Volume Control Methods

Since the signals intercepted by an antenna may be of widely differing strengths, the receiver should be able to handle both weak and strong signals. It is advantageous to bring both the very weak signal and the very strong signal to approximately the same level of strength for the final reproduction of the intelligence. The process of matching signal strength to desired audio output involves the use of volume controls. Three methods are in common usage manual control of audio

Radio Volume
Manual Volume Control

signal, manual control of RF signal, and automatic control of RF signal.

Manual Audio Control

The control of signal strength in the AF section of a receiver is called manual volume control (MVC). As shown in the circuit diagram above, this type of control is accomplished by using a potentiometer as the detector load resistor. The strength of the audio signal applied to the grid of the first audio amplifier can be regulated by this means. Maximum and minimum points of volume are indicated on the circuit diagram.

For other kinds of coupling, the potentiometer arrangements are made as shown below.

At A, the output is capacitively coupled to a potentiometer. The movable tap on the potentiometer is connected directly to the first audio amplifier grid. Here, the potentiometer is the grid resistor of the audio am-fier. The tap selects a portion of the voltage across the resistor.

At B, the detector stage is transformer coupled to the AF amplifier. The potentiometer is across the secondary winding. The movable tap is connected directly to the grid. Here, the potentiometer is in series with the secondary of the transformer.. The tap selects a portion of the voltage across the potentiometer and applies it to the grid.

Variations of MVC

Manual RF Control

As shown in the illustration at the left, the RF signal amplitude can be controlled in the antenna circuit. At A, the antenna is connected to the movable tap of the potentiometer. At B the movable tap is connected to ground while the antenna is connected to one end of the potentiometer. At C, the movable tap is connected to the grid of the first RF amplifier while a tuned circuit is connected between the grid and ground. In each case, regulation of the potentiometer controls the amount of signal applied to the grid.

RF signal amplitude can also be controlled in the RF amplifier stages by regulating the amount of amplification of the stage. This is known as manual gain control (MGC). As shown on page 25, the variable resistor is in the cathode circuit of the RF amplifier. It is in series with a fixed resistor which provides a minimum amount of cathode bias. Adjusting the potentiometer changes the bias and thus the amount of amplification. This type of regulation is used with variable-mu pentode tubes, since these tubes permit considerable variation of bias without distortion. In actual use, the potentiometer would be in the cathode circuit of several stages. Thus, it would control the gain of several RF stages simultaneously.

Antenna volume control and manual gain control can be accomplished simultaneously by use of a single potentiometer, as shown below. The potentiometer controls both the resistance across the primary of the input transformer and the cathode resistance of the first amplifier.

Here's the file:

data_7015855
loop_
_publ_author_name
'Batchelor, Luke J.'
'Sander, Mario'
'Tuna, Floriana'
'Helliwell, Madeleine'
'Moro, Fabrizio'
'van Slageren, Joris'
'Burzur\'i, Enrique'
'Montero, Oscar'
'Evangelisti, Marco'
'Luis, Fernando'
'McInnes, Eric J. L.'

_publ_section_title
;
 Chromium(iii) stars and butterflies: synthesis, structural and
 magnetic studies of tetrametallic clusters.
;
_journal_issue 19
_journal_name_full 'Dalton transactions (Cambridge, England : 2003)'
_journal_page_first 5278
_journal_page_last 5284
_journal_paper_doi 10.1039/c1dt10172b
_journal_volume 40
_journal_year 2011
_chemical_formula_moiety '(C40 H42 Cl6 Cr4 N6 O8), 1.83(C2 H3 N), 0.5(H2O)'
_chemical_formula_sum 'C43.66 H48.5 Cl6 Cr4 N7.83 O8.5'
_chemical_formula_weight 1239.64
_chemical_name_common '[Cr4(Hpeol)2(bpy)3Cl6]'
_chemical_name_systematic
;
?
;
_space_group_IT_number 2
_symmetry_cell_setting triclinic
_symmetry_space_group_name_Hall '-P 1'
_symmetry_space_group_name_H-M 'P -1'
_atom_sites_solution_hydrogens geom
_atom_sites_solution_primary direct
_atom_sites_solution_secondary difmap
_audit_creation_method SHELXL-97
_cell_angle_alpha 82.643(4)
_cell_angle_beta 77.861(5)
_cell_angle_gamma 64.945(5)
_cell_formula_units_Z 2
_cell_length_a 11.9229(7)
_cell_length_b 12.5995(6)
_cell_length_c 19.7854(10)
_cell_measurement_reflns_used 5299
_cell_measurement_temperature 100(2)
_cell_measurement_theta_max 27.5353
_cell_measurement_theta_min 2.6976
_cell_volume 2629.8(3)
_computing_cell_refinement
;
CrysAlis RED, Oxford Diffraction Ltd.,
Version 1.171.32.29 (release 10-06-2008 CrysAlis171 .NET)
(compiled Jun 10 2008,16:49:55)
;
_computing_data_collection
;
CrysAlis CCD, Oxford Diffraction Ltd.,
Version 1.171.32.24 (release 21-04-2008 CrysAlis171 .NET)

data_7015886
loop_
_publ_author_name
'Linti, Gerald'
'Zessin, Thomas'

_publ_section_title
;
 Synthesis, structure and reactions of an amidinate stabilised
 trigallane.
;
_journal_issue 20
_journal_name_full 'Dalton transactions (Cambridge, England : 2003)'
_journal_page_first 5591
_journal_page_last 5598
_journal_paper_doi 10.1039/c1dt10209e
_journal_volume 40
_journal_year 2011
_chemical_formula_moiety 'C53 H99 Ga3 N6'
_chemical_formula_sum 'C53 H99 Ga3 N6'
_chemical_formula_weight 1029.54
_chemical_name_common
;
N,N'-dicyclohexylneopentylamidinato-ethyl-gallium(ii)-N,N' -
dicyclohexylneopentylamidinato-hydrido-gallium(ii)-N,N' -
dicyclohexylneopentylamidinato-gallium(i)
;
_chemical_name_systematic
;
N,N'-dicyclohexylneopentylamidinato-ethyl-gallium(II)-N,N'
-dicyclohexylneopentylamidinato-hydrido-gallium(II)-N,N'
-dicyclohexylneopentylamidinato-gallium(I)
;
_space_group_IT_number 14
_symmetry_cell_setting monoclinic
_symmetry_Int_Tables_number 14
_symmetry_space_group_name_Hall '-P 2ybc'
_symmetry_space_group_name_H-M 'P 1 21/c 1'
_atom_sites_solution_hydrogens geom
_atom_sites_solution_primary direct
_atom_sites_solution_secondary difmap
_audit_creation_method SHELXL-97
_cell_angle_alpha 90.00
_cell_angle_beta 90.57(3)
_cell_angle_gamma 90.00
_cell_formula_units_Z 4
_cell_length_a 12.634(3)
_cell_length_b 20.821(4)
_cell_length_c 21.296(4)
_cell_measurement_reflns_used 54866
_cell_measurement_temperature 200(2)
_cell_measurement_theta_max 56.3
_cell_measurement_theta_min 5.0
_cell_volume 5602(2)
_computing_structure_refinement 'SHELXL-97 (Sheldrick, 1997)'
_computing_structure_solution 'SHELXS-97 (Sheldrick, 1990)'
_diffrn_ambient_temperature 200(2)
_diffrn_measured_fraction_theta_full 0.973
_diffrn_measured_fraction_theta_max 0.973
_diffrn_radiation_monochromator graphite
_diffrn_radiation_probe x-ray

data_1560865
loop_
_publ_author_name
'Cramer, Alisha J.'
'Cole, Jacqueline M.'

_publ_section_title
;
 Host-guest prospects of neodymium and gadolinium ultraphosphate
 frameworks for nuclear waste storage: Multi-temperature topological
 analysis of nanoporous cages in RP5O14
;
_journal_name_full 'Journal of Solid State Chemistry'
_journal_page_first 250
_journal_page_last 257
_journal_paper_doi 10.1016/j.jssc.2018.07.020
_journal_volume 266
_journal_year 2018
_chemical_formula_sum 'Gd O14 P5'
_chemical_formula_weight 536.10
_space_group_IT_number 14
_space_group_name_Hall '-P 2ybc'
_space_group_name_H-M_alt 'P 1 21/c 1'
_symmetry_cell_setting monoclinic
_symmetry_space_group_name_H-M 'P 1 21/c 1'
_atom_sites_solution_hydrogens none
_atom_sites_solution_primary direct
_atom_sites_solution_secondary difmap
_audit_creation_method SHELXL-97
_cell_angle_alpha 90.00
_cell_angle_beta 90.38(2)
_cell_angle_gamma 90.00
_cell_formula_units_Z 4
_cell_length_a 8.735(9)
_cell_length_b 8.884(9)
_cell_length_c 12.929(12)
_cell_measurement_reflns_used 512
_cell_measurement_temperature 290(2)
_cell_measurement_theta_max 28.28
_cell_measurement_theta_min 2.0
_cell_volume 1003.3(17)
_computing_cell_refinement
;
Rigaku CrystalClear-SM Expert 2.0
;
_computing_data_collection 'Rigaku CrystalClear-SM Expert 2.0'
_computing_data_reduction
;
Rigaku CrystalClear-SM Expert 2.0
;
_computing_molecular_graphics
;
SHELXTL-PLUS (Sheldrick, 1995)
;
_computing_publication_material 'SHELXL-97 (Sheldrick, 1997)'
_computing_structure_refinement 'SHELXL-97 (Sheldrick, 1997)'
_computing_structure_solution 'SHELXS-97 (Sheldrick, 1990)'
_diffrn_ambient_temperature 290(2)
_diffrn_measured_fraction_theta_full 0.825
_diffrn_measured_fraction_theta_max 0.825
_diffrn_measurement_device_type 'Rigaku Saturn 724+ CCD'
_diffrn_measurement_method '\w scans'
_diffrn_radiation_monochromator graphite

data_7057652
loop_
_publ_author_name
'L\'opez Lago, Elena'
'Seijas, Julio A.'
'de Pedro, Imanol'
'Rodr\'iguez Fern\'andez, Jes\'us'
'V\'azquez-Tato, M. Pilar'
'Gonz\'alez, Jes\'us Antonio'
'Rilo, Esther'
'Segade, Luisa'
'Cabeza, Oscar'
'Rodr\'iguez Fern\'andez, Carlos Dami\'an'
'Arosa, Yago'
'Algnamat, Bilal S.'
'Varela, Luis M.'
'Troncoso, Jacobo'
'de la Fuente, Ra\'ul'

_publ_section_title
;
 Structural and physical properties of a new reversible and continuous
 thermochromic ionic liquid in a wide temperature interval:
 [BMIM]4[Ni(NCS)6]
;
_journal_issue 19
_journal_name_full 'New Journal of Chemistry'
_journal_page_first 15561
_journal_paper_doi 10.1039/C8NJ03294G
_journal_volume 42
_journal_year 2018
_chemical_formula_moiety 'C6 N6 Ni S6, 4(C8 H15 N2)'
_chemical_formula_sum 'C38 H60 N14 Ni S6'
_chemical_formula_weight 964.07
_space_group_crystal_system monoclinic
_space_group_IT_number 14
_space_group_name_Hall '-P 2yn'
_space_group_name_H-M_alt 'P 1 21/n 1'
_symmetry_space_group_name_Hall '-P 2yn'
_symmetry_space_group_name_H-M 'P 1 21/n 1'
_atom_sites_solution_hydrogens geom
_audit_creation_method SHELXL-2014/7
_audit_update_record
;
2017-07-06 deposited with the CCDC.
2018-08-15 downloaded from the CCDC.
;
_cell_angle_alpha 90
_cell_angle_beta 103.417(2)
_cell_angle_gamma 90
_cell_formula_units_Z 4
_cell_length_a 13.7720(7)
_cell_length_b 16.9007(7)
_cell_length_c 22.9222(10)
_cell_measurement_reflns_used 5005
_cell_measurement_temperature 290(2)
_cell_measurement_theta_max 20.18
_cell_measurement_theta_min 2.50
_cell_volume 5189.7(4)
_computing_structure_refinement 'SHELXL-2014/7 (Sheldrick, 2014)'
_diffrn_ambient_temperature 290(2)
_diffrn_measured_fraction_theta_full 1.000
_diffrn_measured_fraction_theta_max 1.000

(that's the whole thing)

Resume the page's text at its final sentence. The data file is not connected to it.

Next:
Dual Antenna and Gain Control

Antenna Volume Control Circuits

Dual Antenna and Gain Control

Manual Gain Control

Automatic Volume Control

A volume control permits the level of output to be kept approximately the same for both a weak signal and a strong one. However, fading causes such variations in signal strength that no single setting of the volume control gives uniform output. Automatic volume control (AVC) corrects this situation and permits uniform output for a signal of varying strength.

In general, AVC controls the gain in several amplifier stages preceding the detector. Such an arrangement is shown below. The parts

VI V2 V3

VI V2 V3

Becs System Chemical Controller Parts

Basic AVC Circuit 25

of the circuit involved in AVC are drawn in heavy lines. When using AVC, these tubes are usually variable-mu tubes.

VI and V2 are RF amplifiers. V3 is the detector. The AVC process starts with the detector and works back to the RF amplifiers. R1 is the load resistor of the detector. The voltage across R1 depends on the strength of the signal being detected by the diode. When the signal is strong, the voltage across R1 is large. Note that the voltage drop across R1 is negative in respect to ground. Note also that this negative voltage drop is applied through R2 to the grids of VI and V2. This means a reduction in the gain of each amplifier stage. The amount of reduction depends on the size of the voltage drop across Rl. If the signal is weak and the voltage across Rl is small, then the gain of the amplifier stages is reduced only a small amount. If the signal is strong and the voltage drop across Rl is large, then the reduction in gain is large. This means that AVC reduces the gain in both tubes. However, since the amount of reduction is proportional to signal strength, the output is kept fairly uniform. The general loss of gain caused by the use of AVC is small compared to the amount of gain provided by the amplifiers.

Of course, the voltage drop across Rl is DC, pulsating at an audio rate. To apply these audio variations to the RF amplifier grids would produce distortion. Therefore, the DC voltage fed back to the grids is filtered to remove the audio component by the filter made up of R2 and CI. The time constant of CI and R2 is such that the AF pulses are filtered out, and a pure DC voltage is fed back to the amplifier grids.

Continue reading here: Typical Trf Receiver

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